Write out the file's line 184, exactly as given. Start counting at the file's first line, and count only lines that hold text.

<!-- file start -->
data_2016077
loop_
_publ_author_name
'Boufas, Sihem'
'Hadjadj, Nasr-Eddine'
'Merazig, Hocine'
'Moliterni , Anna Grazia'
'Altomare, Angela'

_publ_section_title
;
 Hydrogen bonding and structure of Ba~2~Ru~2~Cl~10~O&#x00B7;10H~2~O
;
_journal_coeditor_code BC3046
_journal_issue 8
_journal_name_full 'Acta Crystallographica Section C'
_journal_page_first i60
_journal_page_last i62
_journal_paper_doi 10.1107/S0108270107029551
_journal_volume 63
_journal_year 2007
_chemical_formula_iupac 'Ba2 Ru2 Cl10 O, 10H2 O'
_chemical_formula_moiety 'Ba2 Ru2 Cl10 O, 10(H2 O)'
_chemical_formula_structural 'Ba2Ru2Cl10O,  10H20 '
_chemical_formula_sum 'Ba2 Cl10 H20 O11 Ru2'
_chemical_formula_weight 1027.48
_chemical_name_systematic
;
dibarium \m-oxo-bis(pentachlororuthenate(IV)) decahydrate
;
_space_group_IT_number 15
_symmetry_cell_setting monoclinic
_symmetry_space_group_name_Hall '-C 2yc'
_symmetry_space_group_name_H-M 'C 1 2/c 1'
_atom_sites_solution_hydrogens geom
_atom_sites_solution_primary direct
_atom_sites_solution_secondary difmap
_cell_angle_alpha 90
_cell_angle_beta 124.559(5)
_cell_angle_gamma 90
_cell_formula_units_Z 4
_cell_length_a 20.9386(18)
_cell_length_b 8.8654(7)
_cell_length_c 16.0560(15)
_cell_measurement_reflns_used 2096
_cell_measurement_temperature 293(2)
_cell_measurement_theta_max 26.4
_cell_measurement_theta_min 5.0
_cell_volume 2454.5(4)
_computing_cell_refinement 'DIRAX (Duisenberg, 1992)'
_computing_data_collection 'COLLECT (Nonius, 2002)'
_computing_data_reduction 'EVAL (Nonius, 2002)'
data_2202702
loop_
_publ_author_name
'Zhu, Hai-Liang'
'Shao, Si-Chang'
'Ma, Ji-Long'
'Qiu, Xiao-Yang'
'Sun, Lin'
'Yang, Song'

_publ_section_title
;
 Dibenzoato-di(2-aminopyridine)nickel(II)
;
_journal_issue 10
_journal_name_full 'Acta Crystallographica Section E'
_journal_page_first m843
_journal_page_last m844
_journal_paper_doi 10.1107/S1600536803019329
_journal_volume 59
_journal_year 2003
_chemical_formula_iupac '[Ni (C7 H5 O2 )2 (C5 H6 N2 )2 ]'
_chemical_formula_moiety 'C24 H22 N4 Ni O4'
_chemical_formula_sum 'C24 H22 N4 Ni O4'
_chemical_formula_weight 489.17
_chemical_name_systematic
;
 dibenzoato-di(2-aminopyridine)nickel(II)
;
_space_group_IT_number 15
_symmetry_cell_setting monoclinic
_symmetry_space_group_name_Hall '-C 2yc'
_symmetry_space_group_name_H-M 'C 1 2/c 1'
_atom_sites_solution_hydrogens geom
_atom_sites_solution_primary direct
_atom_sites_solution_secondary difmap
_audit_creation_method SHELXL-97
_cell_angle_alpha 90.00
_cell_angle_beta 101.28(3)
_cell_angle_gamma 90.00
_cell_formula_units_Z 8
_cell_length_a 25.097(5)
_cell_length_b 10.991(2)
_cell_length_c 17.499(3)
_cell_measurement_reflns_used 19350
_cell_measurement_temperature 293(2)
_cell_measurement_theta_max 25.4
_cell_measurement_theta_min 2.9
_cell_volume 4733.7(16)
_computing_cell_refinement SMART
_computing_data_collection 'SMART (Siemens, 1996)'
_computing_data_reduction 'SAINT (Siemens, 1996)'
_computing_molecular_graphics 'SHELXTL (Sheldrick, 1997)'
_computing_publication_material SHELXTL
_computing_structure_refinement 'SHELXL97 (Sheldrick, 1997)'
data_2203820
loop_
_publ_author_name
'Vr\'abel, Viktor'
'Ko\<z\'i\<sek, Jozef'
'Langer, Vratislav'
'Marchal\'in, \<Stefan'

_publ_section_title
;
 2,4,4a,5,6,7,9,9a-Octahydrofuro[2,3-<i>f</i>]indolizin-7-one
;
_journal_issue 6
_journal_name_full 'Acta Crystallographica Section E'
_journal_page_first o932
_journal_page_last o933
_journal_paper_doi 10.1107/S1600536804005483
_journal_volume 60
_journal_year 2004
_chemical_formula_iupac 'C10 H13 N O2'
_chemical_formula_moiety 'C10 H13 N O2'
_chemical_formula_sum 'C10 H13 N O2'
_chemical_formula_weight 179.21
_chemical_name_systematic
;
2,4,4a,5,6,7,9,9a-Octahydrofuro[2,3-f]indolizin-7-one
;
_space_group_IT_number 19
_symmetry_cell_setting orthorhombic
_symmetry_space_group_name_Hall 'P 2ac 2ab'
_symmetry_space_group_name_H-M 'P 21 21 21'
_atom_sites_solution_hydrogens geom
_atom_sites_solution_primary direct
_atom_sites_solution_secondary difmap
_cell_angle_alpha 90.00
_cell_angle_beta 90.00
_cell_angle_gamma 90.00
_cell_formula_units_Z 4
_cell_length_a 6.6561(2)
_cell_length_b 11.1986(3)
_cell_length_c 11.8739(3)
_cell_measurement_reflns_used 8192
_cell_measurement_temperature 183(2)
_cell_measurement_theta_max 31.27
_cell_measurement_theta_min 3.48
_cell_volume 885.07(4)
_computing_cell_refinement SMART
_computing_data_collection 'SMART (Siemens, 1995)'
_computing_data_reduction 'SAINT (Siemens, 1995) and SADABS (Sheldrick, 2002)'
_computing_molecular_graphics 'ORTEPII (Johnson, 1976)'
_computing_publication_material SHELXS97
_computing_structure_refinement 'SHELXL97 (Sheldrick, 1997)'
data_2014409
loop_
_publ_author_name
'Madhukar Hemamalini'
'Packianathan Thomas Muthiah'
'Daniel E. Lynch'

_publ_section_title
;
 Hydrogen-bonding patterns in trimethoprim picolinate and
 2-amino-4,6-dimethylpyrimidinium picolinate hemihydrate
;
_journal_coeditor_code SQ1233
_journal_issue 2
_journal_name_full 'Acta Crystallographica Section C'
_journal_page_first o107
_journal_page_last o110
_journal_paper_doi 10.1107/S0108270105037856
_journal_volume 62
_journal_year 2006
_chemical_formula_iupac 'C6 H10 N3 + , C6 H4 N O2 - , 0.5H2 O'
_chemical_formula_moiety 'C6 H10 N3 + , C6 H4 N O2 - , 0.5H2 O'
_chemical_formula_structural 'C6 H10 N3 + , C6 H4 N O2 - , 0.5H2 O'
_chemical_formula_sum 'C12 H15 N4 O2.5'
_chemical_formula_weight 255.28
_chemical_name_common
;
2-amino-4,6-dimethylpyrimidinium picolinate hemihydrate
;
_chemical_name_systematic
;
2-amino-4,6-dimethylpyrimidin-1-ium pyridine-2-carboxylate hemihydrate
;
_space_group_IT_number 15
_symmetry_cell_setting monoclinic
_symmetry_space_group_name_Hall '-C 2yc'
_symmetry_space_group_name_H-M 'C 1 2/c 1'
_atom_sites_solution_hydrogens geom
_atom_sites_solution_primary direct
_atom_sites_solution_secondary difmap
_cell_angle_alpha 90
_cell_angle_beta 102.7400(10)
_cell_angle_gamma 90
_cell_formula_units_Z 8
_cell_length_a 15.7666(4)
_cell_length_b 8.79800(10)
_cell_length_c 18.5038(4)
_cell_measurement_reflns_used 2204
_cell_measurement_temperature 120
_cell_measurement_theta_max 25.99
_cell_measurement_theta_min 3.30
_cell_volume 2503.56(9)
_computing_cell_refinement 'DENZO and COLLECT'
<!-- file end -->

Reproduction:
;